As gloomy as it seems, Egypt might actually be progressing towards a better future. It might be true that the opposition has valid demands and fears and it might also be true that President Morsi is not the ideal president Egyptians hoped for when revolting. Yet, it is also true that the most prominent heads of the opposition are taking steps that unmask a lot about their political agendas and this has made many true Egyptians start to reconsider their stand.
Al-Baradie, who is one of the three most prominent opposition leaders in Egypt and a former presidential candidate, revealed few days ago his interest in bringing back the “foloul” (remnants of Mubarak’s regime) to the political life and collaborating with them. Ahmed Shafiq, one of Mubarak’s strongmen, is trying to get back to Egypt and find his place as a leader of the revolution against President Morsi; and more.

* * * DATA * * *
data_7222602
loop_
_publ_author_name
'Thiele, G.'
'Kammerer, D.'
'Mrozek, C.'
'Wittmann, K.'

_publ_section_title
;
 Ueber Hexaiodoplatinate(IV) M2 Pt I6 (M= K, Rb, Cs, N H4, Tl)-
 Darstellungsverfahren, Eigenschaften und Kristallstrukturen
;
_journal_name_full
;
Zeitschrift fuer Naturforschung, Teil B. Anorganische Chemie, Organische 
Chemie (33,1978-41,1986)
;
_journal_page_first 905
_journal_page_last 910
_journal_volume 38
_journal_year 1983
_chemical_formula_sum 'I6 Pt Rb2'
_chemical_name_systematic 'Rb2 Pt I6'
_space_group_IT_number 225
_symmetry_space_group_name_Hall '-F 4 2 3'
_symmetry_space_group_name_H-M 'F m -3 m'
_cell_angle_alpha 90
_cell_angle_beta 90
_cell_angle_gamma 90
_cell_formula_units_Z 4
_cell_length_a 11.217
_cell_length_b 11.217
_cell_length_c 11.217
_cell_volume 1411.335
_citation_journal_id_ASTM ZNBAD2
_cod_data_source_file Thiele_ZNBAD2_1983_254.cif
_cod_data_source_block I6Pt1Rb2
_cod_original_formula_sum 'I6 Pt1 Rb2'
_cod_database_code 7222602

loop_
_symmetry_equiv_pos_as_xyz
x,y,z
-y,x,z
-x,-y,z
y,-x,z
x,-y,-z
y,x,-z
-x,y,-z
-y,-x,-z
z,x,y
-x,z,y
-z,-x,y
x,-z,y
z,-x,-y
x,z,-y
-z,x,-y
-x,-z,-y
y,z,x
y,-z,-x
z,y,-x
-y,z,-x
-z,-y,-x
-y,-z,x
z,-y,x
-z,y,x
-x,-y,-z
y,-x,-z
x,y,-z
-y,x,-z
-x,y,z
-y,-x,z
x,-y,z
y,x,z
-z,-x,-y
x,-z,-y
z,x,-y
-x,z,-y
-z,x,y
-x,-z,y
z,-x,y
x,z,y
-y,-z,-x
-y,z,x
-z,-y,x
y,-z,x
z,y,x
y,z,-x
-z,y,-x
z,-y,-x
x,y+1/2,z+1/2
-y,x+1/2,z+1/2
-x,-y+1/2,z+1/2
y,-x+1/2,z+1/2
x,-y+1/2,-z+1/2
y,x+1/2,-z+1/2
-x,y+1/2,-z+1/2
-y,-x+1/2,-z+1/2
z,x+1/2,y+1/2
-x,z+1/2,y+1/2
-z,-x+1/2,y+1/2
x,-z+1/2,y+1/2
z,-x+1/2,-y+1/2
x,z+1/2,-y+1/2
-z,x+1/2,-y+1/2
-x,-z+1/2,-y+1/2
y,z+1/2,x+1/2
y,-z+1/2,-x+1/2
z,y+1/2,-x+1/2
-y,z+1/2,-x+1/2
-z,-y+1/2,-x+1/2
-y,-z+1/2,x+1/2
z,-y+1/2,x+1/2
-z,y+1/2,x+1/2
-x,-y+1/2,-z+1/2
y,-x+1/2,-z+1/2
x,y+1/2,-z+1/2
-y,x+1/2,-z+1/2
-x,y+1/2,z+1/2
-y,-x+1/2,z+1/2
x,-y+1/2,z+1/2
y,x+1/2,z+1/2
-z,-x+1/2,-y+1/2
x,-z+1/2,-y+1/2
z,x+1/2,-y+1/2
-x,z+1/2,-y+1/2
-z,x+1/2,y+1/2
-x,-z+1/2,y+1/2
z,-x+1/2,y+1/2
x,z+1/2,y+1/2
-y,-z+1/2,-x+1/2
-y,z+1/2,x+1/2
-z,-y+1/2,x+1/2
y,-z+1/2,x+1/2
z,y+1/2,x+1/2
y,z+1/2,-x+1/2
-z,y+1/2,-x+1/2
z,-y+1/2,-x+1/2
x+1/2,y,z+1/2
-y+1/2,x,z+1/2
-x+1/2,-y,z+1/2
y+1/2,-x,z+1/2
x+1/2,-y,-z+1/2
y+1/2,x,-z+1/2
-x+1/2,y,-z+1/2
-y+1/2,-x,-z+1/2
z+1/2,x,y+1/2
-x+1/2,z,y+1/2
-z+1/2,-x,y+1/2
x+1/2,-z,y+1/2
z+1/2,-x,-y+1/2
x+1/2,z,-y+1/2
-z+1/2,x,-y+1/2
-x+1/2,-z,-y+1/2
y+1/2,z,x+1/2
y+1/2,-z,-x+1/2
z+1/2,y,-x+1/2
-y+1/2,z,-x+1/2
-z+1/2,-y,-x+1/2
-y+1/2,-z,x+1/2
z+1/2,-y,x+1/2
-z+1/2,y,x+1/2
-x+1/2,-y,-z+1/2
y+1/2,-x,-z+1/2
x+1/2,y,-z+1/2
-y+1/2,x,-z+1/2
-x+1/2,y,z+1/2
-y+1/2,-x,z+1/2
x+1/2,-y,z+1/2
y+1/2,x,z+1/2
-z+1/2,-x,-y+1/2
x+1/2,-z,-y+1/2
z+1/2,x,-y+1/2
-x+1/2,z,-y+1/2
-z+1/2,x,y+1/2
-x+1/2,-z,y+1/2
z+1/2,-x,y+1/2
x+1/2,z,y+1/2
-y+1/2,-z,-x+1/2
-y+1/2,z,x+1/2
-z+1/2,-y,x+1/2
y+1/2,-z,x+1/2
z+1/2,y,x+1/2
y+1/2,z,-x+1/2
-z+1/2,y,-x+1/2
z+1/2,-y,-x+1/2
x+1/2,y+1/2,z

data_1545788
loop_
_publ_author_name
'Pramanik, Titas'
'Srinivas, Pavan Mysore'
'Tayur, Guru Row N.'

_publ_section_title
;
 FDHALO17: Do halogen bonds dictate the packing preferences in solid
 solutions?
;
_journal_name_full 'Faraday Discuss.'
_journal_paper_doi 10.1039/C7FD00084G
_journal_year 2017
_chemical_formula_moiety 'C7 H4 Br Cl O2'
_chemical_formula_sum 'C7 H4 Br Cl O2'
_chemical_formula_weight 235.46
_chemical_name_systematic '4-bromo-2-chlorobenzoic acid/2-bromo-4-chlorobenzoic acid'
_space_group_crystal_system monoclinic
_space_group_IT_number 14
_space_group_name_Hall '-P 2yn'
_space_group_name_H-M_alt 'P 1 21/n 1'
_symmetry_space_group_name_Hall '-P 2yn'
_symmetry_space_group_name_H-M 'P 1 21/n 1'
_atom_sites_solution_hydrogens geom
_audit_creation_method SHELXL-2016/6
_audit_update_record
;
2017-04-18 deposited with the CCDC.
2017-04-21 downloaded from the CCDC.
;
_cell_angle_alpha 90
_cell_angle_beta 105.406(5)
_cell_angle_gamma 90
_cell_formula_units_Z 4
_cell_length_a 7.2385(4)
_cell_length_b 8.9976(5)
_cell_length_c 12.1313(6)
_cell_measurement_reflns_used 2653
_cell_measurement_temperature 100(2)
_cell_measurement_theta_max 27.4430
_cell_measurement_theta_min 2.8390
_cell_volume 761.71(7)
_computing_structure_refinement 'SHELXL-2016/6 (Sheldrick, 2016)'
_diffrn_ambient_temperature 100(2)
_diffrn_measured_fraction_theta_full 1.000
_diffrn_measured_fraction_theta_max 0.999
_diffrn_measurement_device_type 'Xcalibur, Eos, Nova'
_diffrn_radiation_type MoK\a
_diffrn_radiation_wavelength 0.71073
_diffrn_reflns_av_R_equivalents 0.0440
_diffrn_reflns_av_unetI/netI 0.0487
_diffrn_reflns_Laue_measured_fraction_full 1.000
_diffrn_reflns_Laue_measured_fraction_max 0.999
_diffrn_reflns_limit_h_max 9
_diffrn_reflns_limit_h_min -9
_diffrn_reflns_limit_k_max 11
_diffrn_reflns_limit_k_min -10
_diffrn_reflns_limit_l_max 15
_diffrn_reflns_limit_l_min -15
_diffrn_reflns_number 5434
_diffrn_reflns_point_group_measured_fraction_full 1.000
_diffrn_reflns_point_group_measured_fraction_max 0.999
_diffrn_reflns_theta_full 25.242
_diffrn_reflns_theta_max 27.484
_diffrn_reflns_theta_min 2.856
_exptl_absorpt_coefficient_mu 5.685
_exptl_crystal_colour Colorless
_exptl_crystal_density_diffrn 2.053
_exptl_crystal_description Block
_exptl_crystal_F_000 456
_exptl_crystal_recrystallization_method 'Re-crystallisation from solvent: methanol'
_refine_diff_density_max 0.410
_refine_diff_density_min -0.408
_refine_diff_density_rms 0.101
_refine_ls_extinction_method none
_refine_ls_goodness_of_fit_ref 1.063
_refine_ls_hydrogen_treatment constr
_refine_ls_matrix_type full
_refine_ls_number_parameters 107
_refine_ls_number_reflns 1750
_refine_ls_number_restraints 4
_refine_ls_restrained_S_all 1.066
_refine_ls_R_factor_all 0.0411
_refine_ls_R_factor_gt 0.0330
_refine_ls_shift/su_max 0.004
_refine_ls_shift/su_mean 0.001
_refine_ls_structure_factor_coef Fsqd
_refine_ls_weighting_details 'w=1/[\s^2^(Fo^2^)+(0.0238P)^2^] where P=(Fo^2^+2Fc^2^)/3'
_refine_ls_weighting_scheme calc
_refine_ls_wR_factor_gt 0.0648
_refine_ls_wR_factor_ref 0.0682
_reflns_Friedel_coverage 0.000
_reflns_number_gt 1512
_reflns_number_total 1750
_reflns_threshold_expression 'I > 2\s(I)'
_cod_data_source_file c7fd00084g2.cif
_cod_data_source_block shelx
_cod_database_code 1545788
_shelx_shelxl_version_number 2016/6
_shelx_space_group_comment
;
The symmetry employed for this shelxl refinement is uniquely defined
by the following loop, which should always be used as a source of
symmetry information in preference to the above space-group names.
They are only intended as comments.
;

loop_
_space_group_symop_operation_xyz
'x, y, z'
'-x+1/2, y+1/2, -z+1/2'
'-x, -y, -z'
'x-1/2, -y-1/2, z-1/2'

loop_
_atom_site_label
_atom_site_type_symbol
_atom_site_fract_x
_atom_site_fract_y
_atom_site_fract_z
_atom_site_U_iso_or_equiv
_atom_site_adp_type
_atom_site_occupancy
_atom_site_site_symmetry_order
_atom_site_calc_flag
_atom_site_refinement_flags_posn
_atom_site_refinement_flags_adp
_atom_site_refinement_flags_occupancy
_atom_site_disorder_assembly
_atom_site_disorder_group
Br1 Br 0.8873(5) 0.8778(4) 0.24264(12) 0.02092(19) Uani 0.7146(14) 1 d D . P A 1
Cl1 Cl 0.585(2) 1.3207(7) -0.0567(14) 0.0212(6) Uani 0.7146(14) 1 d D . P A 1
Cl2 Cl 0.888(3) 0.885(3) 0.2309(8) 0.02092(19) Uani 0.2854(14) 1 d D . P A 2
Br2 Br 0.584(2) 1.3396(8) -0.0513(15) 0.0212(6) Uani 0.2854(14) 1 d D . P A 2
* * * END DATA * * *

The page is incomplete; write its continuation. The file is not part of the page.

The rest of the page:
True Egyptians with sincerity to push their country forward while opposing the performance of the president need nationalist figures to lead the opposition; not figures that have no agenda to move forward, not figures that have no job except opposing for the sake of opposition, and not figures that only eye the seat of presidency and not the wellbeing of the country.
Until this responsible opposition is created, Egyptians now have two different options on the plate: allowing the opposition to have its way and bring down the government elected by the majority, with an objective of restoring part of the old regime to build up the country again from rubbles, or giving a chance to a regime — still in its normal political prematurity — attempting to fight corruption and admitting his challenges and shortcomings, to which side will Egyptians go?